The Bullens were gardeners and bakers around the Thames-side settlements Richmond and Kew. They did a fair bit of social climbing during the 18th century, acquiring property portfolios and the trappings of upper-class respectability. Richard Bullen (1762–1828), my 4 x great grandfather, was a wealthy London ironmonger who came to fancy himself a gentleman — declaring as much in his extensive will. He married Elizabeth, the daughter of the delightfully onomatopoeic James Slarck — a wine merchant. (Of course!)
Frances Sheldon Bullen (1795–1863), Richard and Elizabeth’s daughter and my 3 x great grandmother, let the side down somewhat by marrying John Frederick Williams, a lowly glass cutter. Frances seems to have been a woman of some spirit and resilience. She was disinherited by her grandfather for ‘insulting’ his friend (perhaps turning down his hand in marriage?) and went on to survive at least two of her three husbands. I have a real soft spot for Frances.
Isaac Batt (1730–91), my 5 x great-uncle, was a fur trader in Canada for the Hudson’s Bay Company. He married a Cree woman, Nikawiy, as well as a Hertfordshire woman, Sarah Fowler, who seems to have had a daughter with someone else while her husband was in Canada. Fair enough under the circumstances, I guess.
Isaac and Nikawiy were inseparable by all accounts. It was not a ‘marriage’ between a trader and a native girl, but a marriage. They had at least one child, Margaret Nestichio Batt.
Isaac has the dubious honour of being the first Hudson’s Bay Company employee killed by First Nations people in Saskatchewan. Although he was illiterate himself, he is by far the most thoroughly documented of my relatives and has a long entry in the Dictionary of Canadian Biography.
Sadly, he was not a direct ancestor. I’m descended from his brother Dantzick who stayed home in rural Hertfordshire and took over the family butcher’s shop. Darn!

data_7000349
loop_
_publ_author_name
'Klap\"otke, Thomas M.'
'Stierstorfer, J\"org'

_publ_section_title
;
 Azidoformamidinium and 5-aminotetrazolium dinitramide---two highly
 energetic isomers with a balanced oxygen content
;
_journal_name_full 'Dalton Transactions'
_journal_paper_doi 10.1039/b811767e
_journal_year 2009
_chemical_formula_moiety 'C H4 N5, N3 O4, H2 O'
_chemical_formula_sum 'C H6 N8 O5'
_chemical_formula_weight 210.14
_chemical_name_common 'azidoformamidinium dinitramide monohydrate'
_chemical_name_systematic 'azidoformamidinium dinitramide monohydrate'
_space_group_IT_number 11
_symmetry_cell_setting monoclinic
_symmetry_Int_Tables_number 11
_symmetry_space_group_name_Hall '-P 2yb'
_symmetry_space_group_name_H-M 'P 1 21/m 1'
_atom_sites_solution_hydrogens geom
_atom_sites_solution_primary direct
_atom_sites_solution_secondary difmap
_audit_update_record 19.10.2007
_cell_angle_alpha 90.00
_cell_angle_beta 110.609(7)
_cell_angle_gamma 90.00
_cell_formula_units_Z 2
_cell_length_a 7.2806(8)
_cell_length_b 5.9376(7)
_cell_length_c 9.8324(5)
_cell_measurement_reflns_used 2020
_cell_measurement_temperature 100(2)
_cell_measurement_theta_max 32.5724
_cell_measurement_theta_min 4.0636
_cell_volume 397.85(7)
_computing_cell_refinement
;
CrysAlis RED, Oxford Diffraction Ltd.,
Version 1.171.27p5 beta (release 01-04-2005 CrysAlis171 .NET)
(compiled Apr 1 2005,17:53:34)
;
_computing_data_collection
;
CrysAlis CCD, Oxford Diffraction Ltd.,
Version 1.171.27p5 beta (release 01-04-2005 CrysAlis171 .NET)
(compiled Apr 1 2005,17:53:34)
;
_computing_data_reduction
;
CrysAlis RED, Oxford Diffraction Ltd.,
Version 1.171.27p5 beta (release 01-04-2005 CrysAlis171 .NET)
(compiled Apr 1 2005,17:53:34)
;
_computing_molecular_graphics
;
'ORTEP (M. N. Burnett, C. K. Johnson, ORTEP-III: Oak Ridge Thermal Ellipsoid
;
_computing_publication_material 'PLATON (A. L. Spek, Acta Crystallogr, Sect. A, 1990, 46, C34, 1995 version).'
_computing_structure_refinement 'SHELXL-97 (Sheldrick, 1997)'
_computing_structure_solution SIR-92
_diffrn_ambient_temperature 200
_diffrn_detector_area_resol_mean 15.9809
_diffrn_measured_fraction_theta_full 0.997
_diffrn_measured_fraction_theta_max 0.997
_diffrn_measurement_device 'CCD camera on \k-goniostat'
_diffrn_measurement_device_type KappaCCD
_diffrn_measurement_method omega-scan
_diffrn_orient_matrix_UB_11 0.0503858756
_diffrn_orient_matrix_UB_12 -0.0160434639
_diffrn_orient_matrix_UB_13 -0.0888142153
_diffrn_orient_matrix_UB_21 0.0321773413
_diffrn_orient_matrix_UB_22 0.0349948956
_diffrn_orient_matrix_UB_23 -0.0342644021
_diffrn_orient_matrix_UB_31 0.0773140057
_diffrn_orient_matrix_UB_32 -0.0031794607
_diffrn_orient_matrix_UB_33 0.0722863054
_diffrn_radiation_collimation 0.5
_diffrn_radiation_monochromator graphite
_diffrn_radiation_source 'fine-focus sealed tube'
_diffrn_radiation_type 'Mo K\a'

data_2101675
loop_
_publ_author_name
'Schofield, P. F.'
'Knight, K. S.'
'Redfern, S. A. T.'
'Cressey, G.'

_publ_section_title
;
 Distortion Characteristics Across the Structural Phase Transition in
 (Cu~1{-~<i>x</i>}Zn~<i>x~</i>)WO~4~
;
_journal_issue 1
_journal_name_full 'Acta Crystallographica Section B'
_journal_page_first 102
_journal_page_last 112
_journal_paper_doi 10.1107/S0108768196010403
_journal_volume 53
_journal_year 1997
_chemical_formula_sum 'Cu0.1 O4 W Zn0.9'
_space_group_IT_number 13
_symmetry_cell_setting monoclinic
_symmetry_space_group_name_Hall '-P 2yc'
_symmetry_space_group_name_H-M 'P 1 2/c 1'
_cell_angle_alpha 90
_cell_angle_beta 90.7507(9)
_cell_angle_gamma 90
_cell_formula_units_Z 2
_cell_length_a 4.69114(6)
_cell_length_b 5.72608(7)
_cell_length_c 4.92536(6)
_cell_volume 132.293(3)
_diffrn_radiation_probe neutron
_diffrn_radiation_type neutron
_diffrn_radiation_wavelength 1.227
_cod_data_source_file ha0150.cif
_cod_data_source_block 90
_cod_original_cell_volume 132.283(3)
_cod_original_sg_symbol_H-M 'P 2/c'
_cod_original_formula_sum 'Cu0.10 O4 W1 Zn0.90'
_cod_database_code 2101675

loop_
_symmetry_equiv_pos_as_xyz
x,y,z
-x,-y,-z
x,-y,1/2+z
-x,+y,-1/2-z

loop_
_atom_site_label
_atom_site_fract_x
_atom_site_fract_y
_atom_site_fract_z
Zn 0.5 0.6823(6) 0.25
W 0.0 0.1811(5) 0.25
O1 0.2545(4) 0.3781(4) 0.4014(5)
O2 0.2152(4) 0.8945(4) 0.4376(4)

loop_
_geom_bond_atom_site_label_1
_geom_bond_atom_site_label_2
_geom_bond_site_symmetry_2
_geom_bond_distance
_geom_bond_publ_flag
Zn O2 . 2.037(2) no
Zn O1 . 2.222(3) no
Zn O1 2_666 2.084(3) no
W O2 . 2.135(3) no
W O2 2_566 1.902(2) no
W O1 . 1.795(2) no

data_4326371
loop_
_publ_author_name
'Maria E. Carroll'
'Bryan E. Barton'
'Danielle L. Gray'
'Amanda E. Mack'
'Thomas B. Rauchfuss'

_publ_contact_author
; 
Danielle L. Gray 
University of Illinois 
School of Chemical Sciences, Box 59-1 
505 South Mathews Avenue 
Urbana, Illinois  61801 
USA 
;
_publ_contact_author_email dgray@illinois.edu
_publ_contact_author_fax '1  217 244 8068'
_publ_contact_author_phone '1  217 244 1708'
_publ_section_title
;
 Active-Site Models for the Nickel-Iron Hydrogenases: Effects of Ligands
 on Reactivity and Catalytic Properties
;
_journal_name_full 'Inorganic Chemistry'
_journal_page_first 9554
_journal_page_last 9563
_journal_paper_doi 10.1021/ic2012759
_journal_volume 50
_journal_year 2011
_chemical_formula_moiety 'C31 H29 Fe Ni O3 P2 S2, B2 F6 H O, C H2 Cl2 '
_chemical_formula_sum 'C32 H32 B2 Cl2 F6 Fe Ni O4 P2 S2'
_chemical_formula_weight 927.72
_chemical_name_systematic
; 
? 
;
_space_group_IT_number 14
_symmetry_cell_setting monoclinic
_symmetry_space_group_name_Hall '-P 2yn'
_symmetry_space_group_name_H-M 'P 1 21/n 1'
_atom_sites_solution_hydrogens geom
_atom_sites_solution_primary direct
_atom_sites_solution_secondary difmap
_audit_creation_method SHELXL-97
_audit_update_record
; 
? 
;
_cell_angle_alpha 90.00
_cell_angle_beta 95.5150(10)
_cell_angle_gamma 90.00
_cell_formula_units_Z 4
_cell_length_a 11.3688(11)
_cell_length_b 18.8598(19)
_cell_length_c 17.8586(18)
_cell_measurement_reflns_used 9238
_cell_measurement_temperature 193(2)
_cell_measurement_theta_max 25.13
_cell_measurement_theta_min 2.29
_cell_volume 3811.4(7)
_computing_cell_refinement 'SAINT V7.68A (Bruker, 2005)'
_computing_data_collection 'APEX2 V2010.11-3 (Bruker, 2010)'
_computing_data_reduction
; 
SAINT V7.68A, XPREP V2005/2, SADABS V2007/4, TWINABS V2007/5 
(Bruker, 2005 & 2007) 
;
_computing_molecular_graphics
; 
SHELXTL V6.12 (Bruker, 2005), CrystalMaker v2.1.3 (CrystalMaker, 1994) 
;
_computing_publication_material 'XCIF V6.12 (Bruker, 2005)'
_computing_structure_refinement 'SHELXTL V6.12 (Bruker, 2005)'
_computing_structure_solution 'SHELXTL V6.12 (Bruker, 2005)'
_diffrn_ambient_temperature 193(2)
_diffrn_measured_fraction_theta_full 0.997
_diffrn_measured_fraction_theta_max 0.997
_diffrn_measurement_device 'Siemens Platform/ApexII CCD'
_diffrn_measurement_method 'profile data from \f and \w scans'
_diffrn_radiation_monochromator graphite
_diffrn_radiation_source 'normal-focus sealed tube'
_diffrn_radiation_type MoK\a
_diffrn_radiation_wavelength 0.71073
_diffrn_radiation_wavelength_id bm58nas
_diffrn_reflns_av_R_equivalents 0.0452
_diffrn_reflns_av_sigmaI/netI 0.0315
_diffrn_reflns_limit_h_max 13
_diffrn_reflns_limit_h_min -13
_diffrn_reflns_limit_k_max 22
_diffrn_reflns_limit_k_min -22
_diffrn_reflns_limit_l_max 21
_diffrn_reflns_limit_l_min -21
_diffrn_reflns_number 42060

My 4 x great grandfather, Isaac Lecount, penniless Hertfordshire-born scion of a wealthy East Anglian farming family, survived the entire Napoleonic Wars as a seaman in the Royal Navy. Cast ashore in 1815, he promptly got hitched in Portsmouth to a local lass from back home in Sawbridgeworth, fathered two heirs and died in the workhouse in King’s Lynn, Norfolk, two years later. Evidently married life ashore suited his constitution less than salted pork, ship’s biscuit and being shot at by Frenchmen.
His son, Isaac Allen, changed his surname, tried his hand as an innkeeper, a milkman, a general dealer and many other trades and married his own stepdaughter. Let’s pause and take that in for a moment.
To be fair: a decent amount of time had elapsed since the death of his first wife, and his stepdaughter was in her mid-20s, having entered his household as a 15-year-old, but even so … It’s just not a good look, Isaac.
My maternal great grandparents, in a prolonged outbreak of appellative folly, gave all four of their children remarkable, pretentious names, two of them alluding back to the Lecount ancestry. My grandfather missed out on being called ‘Lecount’ like his brother Lecount Leonard Percival, but was lumbered with Marmaduke Cecil Harcourt Nevell instead. That was just not a good name for a postman’s son in the East End of London. Bill and Dot, what were you thinking?
No wonder the poor bloke called himself Nev.
How do I feel about all of this family? Well, I feel a little more grounded.